Blood pressure: Expert reveals health benefits of tomato juice
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High blood pressure is a common but deadly condition, linked to a greater risk of heart attack and stroke. Luckily, certain foods have lowering effects on hypertension. One drink, in particular, has been shown to significantly lower pressure in the arteries.
According to one study published in Food Science and Nutrition, tomato juice may significantly lower blood pressure if consumed on a regular basis.
To establish this effect, researchers from Tokyo Medical and Dental University, and Tucson Plant Breeding Institute, studied the effect of unsalted tomato juice on a sample of 481 participants.
Participants who regularly drank tomato juice saw drastic improvements in their blood pressure after 12 months.
The researchers of the study saw improvements in both systolic and diastolic pressure, as well as LDL, or “bad” cholesterol.
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Figures showed average systolic blood pressure dropped from 141.2mmHg to 137.0mmHg (millimetres of mercury).
Diastolic blood pressure, on the other hand, dropped from 83.3mmHg to 80.9mmHg.
These shifts in blood pressure are enough to move hypertensive patients to the next stage of hypertension.
The authors wrote: “The current study is the first to investigate the effects of tomato or tomato product intake on cardiovascular disease risk markers over the course of a year and over a wide age range.”
Managing diet is key for preventing high blood pressure, and certain foods should be omitted from your diet completely.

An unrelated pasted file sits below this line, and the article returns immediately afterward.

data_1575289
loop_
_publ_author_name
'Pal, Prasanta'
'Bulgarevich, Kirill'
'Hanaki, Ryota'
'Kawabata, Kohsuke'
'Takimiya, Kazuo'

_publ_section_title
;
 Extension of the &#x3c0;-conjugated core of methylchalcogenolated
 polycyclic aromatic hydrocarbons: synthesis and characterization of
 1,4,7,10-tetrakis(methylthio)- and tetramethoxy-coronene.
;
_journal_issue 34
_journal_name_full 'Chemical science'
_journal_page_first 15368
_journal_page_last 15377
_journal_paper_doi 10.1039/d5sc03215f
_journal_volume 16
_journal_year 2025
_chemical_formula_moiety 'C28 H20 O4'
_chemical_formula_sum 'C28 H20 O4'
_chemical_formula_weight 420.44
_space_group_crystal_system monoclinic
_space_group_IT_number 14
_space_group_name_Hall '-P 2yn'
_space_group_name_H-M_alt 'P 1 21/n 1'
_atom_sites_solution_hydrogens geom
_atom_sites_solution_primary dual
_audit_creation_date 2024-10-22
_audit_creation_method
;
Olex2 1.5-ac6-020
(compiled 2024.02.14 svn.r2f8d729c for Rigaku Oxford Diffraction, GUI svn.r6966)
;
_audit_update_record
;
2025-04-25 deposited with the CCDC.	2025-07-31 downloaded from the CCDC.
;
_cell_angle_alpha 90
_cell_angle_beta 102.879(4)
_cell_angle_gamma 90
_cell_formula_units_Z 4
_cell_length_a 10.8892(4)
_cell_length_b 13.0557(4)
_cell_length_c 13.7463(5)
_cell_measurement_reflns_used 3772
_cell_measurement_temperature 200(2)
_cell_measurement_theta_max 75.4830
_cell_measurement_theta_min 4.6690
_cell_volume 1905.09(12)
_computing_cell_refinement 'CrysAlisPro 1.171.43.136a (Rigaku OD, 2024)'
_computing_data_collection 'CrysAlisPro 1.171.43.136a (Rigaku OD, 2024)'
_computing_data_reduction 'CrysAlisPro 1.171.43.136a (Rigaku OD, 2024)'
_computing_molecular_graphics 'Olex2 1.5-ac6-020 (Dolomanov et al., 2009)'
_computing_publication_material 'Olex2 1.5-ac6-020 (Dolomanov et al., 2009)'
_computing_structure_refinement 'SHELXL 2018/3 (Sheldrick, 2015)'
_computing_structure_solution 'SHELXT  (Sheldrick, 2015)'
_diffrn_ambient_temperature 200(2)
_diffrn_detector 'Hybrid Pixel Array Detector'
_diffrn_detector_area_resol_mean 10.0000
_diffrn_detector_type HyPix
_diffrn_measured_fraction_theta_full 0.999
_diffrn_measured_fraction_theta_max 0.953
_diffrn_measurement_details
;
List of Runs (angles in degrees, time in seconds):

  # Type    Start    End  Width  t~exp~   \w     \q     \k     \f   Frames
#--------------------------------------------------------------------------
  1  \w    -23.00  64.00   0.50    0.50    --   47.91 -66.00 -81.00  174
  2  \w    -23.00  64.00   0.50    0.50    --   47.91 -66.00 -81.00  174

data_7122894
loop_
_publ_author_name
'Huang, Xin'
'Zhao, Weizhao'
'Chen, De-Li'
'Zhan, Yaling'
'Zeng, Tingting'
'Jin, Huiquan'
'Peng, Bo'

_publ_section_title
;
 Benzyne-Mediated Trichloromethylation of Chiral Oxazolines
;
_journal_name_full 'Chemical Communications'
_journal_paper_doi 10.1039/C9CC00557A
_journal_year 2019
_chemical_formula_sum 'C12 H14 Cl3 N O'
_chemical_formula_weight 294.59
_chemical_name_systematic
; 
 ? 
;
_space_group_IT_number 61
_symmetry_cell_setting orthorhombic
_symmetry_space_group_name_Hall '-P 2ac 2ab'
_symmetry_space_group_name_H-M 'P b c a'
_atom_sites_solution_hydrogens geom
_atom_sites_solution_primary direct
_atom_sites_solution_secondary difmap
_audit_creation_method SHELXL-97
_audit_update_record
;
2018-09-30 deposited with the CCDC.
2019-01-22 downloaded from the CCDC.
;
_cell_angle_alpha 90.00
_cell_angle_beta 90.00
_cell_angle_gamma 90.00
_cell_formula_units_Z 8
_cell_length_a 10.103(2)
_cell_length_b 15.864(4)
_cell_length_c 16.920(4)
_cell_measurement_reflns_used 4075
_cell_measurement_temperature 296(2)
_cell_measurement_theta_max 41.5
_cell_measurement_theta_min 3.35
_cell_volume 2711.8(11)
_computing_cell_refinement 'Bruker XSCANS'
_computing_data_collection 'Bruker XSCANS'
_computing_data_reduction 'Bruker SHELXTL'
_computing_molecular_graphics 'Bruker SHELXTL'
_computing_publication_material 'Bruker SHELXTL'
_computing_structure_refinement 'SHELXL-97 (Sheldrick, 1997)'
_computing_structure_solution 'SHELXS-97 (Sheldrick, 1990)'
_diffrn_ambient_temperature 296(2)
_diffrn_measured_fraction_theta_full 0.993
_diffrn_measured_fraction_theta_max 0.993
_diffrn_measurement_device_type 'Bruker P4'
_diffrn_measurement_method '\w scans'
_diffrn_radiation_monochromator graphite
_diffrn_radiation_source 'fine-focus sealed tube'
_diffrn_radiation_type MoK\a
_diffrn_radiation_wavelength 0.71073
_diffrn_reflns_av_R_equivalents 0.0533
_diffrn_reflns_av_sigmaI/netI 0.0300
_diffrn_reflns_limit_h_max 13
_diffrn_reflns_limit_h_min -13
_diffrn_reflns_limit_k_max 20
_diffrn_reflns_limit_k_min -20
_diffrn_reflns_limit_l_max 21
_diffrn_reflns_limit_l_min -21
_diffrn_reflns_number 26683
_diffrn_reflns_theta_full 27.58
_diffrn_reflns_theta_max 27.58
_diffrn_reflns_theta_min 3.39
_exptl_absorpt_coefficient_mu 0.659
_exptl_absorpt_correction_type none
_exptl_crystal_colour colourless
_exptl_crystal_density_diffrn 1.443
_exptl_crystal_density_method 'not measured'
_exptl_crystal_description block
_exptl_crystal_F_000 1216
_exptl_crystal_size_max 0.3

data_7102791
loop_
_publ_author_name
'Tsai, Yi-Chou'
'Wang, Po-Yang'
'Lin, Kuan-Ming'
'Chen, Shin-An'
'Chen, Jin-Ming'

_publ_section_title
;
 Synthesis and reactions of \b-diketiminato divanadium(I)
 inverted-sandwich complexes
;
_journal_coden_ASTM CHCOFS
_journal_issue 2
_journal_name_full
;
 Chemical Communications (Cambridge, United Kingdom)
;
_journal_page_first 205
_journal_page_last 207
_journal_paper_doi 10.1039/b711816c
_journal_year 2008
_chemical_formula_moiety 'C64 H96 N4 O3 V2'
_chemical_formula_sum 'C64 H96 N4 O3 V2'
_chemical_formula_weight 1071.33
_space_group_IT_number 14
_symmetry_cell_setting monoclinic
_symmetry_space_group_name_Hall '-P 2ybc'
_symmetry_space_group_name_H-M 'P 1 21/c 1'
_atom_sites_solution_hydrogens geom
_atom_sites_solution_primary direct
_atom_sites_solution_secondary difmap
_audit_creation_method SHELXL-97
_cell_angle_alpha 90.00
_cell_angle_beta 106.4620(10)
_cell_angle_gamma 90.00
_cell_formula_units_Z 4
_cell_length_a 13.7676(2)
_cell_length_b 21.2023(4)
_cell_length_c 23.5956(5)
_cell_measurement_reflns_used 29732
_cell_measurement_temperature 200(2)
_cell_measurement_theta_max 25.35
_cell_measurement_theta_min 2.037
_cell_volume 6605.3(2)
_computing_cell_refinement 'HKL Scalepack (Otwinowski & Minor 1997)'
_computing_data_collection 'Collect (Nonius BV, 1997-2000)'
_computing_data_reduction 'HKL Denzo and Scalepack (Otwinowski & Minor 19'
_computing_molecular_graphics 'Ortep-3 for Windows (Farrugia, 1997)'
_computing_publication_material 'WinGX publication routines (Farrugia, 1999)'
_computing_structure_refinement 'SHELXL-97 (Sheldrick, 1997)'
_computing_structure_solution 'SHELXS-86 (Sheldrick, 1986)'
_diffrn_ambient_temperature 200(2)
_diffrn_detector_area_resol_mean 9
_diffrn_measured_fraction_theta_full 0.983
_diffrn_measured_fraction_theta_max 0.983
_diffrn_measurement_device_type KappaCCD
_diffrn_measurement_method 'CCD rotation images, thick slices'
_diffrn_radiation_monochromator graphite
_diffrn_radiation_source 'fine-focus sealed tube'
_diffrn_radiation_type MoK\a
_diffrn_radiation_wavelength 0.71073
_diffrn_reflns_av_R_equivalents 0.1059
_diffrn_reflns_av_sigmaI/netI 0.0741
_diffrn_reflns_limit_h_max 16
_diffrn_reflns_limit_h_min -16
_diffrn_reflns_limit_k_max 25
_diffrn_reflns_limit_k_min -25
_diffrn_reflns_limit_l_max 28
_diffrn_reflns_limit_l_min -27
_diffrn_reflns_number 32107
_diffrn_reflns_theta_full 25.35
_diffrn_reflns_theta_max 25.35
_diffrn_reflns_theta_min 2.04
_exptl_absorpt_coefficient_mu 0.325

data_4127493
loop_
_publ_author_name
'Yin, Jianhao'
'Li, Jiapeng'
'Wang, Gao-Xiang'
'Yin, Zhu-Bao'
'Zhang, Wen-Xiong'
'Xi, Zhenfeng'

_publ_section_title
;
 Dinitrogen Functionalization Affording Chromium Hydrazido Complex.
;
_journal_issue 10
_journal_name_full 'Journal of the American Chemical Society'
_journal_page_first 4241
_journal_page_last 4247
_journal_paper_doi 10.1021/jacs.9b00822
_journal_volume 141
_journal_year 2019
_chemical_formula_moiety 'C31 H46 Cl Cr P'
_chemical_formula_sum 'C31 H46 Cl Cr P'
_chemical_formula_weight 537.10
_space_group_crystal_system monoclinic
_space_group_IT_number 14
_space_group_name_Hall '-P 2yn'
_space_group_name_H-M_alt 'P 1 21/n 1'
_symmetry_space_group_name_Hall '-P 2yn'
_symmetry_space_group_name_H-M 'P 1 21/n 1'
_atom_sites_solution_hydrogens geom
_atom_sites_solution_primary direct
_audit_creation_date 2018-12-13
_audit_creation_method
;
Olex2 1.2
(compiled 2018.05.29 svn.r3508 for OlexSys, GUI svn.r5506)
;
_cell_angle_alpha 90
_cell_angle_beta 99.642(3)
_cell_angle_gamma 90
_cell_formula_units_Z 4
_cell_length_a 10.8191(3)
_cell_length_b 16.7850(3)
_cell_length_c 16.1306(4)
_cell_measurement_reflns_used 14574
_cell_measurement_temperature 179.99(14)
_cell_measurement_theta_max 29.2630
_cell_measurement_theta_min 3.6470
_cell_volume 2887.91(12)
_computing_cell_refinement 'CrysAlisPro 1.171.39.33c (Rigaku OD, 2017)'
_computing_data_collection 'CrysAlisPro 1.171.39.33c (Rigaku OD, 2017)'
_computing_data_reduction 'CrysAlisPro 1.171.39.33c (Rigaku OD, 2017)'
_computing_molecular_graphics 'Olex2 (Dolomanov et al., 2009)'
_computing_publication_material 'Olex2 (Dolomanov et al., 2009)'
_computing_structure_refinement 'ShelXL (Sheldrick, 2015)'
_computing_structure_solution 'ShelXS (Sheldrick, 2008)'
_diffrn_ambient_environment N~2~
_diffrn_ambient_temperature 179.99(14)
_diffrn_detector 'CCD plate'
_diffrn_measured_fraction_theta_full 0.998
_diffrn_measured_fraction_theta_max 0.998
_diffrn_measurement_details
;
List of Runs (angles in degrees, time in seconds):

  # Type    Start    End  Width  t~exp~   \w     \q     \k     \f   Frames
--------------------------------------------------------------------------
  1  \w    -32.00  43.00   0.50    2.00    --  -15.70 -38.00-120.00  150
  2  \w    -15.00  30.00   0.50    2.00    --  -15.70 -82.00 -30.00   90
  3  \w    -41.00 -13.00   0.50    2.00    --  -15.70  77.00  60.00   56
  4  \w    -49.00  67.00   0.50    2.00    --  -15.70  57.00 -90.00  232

“A diet high in salt can cause raised blood pressure,” explain the NHS.
This is because the saline content of food is transformed into water inside the body, which puts extra pressure on the walls of the arteries, thereby raising blood pressure.
Healthy arteries stretch and contract to accommodate the blood coursing through the veins, but high blood pressure typically arises when arteries lose their flexibility.
One inevitable cause of high blood pressure is ageing, which leads to the stiffening of arteries.
Graham MacGregor, a professor of cardiovascular medicine at the Wolfson Institute of Preventive Medicine in London, told The Times:“Generally, if you don’t have raised blood pressure now, you will have in your 70s or 80s.
“As a rule, in 20-year-olds, the prevalence is 20 percent, in 40-year-olds, it’s 40 percent and in 80-year-olds, it’s 80 percent.”
The NHS says that high blood pressure is considered to be 140/90mmHg or higher.
The top number refers to systolic pressure, which denotes the force at which the heart pumps blood around the body.
Diastolic pressure, which is the bottom number, measures the pressure between each beat when the heart relaxes.
Certain foods, however, can relax the arteries, thus enabling greater blood flow.
As blood pressure rises, the heart has difficulty pumping each time it contracts, putting it at risk of a heart attack.
Symptoms of high blood pressure
High blood pressure often goes undetected because it fails to produce obvious symptoms.
According to the World Health Organisation, however, some of the rare symptoms linked to the condition include early morning headaches, nosebleeds, irregular heart rhythms and vision changes.
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